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A Beginner’s Guide to Attending a Wine Tasting


Bucket lists are an interesting concept in that one person’s “once before I die” can be another gal’s “typical Thursday night”.

I was thinking about this last week while waiting in line to enter the New Zealand in a Glass wine tasting. This was the second of three tastings on my schedule this month, but I know that only 10 short years ago “attend a wine tasting” may very well have taken up a high priority spot on my own bucket list.

Since then my life has changed dramatically, and I know that my reasons for not attending tastings back then were that I was afraid of not knowing what to do, and of not fitting in.

Now, as a frequent attendee, I am here to tell you that there is room for everyone in the world of wine, and to ease the fear of the unknown for others I have compiled a beginner’s guide to finding and attending one’s very first wine tasting.

Choosing the Event

Start with a walk around style tasting

These are often less formal than a sit-down affair and allow first-timers to go at their own pace.

Look for an event that will be pouring a wide varietal of wines, preferably from different countries and/or regions

Many tastings can be country or even region specific, but for your first event try and find something that is offering a wide variety of wines, especially if you are completely unsure of your likes and dislikes.

Below are links to two tastings happening in Vancouver over the next few weeks that are perfect for first-timers.

Pelican Bay Spring Tasting

Unlocked: Australia’s First Families of Wine

Preparing for the Event

Eat Before You Go

Even if the promotional material says that there will be snacks served, eat something before you go. Trust me. You may be pleasantly surprised and arrive to find a delicious assortment of small bites that are routinely replenished throughout the evening. On the other hand, you may walk through the door to find the only food in sight is a small table topped with a meagre assortment of cheeses that is already being devoured by the first-in-line folks.

Have a snack before leaving home and you will be prepared to hit the ground running when you arrive.

Wear Dark Colors

The aisles can be narrow and crowded, people are consuming alcohol, and there is a very good chance that some fellow taster could get emphatic with their arm gestures. Tempting fate by putting your favorite white dress in a room full of slightly tipsy folks armed with splatter able sized servings of Pinot Noir is just not worth the risk.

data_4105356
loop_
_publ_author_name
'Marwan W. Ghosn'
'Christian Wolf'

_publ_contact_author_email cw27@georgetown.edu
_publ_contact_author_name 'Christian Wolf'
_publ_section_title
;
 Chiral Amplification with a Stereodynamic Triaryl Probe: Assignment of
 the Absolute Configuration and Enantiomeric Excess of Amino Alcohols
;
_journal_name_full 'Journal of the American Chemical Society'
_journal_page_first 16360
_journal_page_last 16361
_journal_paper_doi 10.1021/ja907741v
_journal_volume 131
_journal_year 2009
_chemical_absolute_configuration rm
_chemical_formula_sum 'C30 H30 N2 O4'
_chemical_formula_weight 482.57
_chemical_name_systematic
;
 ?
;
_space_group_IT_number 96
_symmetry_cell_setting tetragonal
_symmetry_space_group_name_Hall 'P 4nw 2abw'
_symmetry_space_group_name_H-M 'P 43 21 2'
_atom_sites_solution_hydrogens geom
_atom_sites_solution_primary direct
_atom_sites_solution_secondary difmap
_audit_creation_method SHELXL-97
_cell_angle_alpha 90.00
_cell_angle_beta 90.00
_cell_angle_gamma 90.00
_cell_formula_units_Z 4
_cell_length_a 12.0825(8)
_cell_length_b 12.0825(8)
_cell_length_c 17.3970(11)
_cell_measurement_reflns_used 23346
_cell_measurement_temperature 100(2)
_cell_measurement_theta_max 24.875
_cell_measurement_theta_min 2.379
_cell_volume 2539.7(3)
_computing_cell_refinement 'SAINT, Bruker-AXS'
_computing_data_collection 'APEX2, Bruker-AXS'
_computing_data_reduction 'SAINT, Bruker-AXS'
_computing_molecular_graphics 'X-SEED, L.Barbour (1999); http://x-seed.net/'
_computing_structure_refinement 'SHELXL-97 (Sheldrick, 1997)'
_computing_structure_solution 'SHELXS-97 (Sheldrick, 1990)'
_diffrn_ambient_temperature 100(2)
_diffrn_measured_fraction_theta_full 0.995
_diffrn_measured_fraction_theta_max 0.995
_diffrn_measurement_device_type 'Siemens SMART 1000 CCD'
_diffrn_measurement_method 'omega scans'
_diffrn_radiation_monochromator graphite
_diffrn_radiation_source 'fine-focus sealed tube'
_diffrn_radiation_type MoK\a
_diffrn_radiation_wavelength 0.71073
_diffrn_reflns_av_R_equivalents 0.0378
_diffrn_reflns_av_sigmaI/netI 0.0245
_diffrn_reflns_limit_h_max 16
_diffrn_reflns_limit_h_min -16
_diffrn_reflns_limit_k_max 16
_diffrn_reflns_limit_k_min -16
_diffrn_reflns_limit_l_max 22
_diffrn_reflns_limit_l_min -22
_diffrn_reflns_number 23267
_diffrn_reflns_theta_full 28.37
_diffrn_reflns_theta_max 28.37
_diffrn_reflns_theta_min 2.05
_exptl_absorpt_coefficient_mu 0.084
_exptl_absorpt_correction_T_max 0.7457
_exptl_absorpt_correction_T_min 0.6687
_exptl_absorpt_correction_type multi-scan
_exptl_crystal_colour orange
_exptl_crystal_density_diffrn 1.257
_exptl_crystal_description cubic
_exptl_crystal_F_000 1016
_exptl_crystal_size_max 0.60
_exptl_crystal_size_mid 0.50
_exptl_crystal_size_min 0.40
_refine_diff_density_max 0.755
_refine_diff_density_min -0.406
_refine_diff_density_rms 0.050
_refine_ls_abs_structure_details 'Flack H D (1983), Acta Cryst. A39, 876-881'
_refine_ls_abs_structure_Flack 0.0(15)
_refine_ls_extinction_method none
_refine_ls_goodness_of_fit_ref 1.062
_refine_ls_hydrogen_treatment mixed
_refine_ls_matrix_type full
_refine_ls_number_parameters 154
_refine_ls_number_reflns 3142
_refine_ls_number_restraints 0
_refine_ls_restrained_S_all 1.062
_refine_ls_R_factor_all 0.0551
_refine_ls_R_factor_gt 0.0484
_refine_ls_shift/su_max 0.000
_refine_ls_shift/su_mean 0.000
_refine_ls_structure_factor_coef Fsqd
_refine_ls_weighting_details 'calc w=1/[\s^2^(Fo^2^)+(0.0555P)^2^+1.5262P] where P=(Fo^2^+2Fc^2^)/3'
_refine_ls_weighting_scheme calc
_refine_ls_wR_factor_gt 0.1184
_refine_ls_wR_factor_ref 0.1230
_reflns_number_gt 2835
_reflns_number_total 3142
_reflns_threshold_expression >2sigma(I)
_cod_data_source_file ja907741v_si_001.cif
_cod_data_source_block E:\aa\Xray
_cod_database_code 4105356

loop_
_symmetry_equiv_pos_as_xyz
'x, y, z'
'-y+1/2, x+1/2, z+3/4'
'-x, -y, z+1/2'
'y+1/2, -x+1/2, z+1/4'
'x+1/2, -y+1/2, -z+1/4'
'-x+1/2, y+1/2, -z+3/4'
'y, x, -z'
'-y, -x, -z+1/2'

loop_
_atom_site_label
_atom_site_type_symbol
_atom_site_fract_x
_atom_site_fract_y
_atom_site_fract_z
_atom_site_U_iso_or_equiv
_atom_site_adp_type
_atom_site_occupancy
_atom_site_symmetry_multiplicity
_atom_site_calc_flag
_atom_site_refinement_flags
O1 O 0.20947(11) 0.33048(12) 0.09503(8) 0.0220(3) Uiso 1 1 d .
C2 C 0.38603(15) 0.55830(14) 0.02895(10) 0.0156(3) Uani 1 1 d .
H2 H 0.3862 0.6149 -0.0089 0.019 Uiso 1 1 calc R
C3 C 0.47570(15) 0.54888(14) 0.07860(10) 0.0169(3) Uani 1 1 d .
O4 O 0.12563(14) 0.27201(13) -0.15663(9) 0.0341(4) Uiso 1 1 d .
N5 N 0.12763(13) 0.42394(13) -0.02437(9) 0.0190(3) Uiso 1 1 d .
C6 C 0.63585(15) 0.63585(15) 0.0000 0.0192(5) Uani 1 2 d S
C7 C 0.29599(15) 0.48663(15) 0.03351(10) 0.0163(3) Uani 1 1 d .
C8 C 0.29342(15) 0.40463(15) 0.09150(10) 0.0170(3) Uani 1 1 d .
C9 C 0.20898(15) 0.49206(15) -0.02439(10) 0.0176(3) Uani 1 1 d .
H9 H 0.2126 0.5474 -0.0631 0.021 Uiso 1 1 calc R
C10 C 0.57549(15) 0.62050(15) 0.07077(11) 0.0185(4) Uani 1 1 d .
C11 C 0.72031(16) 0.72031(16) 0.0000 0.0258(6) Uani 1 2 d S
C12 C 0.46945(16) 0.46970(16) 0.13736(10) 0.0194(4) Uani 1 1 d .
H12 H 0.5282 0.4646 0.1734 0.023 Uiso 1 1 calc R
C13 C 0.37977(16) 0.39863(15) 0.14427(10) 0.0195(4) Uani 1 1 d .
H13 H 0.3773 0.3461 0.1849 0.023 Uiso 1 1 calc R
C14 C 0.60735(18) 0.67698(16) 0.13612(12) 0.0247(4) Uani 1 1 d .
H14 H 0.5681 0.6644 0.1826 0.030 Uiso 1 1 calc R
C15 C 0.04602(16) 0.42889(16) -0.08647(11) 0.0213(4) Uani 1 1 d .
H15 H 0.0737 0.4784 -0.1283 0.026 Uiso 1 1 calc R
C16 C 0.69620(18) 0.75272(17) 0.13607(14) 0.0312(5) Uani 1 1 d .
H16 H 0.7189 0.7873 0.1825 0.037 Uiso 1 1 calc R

Do Not Wear ANYTHING Scented

In general the wine tasting crowd tends to be a pretty friendly bunch…unless you show up to a tasting wearing perfume or cologne. Even casual attendees have been known lose their s@#t on anyone around them wearing scent as it compromises the smell, and consequently the taste, of the wine.

Do not wear perfume, cologne, body spray or any other personal care product that is strongly scented and you will be A-OK.

The Big Night

Your Glass

Upon entry to the event you will be given a glass. This is yours for the night.

You will find pitchers of water near the dump buckets on each table which you can use to rinse your glass throughout the event, but you don’t need to do it between every pour. Rinsing is usually practiced when switching between white and red, or if you have tasted a very powerful red and you are re-visiting a lighter tasting varietal.

Sparkling, White, then Red

Typically one starts the event sampling the sparkling, then moves on to whites, and ends the evening drinking reds.

When you approach each table ask the pourer what to start with and go from there. You can return to that table to taste their reds later in the evening when you have made the big switch.

Get Your Pour, Ask Questions, and Step Back

If you have any questions about what you are drinking be sure to ask the vendor. The pourers are very knowledgeable, not just about their own brand, but about wine in general, and they are there to ensure that you enjoy your experience.

With that said, once you have received your pour and your questions have been answered step back and allow the tasters behind you to access the table.

Spit/Dump Buckets

Don’t be afraid to dump your pour. The buckets are provided for spitting and rinsing, but they are also there to get rid of any wine that you really just don’t like. The night is short and the real estate in your belly (and blood alcohol level) is too valuable to be taken up by something you hate (I’m looking at you Chardonnay).

Learn from the experience and move on.

Know Your Limit, Taste within It

Generally each pour is about an ounce, but those seemingly small samples can add up over the course of a two hour event. Pace yourself. There will be water available so make sure you take a few breaks from the vino to hydrate yourself.

At the End of the Night

Have a Plan to Get Home

Call a cab (Yellow Cab Vancouver also has a groovy mobile app for both IPhone and Android), hop on a bus and/or the Skytrain, or make a night of it and arrange a hotel room close to the event.

Many tastings held in the downtown core will hand out free, individual Faresaver tickets. If you do plan to take transit home make sure to grab yours at the end of the night.



And there you have it! All of the basics you need to know in order to breeze through your very first wine tasting like a seasoned pro.

If you have any questions or know of any great wine events happening near you be sure to post in the comments section below.

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